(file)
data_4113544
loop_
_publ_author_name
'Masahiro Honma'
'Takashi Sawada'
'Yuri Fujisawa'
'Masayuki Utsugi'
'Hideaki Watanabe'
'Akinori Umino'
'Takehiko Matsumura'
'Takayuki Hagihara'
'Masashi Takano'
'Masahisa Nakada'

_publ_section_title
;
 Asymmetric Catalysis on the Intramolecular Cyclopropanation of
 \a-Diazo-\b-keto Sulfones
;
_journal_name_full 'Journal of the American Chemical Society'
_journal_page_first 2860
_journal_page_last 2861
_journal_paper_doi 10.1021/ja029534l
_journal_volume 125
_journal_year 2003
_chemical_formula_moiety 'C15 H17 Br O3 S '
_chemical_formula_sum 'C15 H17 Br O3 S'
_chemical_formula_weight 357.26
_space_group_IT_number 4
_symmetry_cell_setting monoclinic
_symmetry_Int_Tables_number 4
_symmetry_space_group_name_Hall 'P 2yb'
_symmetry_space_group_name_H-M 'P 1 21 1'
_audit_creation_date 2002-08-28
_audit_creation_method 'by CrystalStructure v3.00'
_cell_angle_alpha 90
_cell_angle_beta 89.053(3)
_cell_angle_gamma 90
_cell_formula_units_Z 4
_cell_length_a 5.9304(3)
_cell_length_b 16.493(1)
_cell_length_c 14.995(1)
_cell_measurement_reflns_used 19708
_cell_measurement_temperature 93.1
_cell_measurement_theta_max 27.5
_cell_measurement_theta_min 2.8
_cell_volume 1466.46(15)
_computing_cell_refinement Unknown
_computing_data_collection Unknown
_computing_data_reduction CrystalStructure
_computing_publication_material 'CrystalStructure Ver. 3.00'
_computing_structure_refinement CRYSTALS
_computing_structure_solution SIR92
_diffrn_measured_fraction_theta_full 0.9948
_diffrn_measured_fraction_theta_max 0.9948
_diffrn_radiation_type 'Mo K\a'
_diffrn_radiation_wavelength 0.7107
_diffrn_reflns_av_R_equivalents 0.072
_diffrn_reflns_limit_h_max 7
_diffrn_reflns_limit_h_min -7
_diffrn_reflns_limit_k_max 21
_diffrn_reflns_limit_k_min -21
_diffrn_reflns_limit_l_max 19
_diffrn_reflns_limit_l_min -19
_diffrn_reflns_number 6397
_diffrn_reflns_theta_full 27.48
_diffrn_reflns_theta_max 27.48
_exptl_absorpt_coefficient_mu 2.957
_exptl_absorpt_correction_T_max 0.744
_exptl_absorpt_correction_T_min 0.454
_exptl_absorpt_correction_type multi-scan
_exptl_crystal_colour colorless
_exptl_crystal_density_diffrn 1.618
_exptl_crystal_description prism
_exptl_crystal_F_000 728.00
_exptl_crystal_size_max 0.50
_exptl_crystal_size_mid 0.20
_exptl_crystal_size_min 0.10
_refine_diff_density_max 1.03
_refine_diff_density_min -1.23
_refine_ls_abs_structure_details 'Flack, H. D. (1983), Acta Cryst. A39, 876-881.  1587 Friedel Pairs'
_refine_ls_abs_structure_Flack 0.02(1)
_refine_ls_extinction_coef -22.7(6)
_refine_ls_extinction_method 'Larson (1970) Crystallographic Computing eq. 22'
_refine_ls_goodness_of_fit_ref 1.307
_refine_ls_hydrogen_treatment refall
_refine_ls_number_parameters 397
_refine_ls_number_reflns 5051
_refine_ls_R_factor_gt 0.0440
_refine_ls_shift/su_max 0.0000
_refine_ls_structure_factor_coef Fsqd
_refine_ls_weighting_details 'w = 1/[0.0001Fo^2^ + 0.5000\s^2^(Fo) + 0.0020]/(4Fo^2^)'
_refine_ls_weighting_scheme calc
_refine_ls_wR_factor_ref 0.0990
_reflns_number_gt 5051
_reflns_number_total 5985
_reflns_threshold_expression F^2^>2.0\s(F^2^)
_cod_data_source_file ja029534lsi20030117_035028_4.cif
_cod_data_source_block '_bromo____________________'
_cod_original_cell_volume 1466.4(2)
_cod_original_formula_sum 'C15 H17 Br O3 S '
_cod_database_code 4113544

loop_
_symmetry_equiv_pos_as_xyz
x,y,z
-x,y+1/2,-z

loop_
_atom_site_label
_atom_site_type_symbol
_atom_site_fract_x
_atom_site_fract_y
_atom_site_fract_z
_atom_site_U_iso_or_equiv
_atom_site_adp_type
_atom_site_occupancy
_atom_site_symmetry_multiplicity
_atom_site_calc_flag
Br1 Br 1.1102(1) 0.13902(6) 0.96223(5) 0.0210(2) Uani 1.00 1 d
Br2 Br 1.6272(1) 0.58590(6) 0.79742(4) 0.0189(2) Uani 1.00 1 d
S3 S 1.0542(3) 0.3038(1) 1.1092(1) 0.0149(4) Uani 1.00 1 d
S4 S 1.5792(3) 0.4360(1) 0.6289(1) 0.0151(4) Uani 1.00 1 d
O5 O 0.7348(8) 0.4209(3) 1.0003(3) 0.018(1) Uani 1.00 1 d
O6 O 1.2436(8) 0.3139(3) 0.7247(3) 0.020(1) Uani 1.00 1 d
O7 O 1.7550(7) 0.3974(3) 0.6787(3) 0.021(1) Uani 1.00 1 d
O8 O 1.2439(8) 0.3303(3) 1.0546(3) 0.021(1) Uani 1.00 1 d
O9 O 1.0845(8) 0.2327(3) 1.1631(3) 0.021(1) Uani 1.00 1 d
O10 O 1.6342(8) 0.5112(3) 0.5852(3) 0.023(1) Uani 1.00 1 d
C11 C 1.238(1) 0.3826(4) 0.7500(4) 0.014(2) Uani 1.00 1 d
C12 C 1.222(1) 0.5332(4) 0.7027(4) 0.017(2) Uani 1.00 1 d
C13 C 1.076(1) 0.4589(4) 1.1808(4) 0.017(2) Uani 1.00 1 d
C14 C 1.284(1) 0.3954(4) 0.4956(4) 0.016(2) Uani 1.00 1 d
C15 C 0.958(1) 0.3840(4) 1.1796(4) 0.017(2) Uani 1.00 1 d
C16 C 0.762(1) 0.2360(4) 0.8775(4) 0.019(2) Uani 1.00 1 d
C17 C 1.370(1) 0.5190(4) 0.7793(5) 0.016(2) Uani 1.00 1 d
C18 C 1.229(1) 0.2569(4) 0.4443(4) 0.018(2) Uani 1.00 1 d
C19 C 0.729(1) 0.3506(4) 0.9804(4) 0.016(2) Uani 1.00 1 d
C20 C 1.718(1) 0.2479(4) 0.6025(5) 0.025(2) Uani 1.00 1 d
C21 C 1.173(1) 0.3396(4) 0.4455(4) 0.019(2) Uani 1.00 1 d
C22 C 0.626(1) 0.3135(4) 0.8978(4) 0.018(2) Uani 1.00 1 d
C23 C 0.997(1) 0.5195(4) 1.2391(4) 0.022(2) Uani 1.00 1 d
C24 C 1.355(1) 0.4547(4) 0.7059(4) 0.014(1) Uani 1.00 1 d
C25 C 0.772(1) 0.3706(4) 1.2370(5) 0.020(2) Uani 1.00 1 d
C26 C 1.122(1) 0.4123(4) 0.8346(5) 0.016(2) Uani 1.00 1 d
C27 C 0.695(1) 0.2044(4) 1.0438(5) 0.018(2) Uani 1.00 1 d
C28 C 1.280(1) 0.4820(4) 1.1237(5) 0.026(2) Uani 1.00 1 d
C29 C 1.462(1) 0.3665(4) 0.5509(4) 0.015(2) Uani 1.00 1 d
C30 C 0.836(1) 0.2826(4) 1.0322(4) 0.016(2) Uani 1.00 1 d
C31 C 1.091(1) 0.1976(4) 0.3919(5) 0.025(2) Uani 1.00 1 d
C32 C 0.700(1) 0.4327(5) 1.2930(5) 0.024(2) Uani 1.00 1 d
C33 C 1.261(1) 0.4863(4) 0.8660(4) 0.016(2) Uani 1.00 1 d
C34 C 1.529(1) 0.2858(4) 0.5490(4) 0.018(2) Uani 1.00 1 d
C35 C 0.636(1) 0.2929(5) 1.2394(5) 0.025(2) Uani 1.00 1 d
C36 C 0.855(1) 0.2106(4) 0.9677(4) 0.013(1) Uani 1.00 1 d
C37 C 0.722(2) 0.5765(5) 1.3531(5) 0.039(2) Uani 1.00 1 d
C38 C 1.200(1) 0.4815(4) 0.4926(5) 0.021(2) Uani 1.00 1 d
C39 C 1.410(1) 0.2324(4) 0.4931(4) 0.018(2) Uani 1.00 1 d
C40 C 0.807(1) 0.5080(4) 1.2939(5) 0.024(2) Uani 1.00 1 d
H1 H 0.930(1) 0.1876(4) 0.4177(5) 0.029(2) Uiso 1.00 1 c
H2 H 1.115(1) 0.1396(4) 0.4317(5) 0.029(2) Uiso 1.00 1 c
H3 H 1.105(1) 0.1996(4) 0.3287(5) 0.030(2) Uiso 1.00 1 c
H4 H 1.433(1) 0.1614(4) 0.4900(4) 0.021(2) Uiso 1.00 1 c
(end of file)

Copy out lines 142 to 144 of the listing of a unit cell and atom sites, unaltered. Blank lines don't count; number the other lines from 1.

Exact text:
C26 C 1.122(1) 0.4123(4) 0.8346(5) 0.016(2) Uani 1.00 1 d
C27 C 0.695(1) 0.2044(4) 1.0438(5) 0.018(2) Uani 1.00 1 d
C28 C 1.280(1) 0.4820(4) 1.1237(5) 0.026(2) Uani 1.00 1 d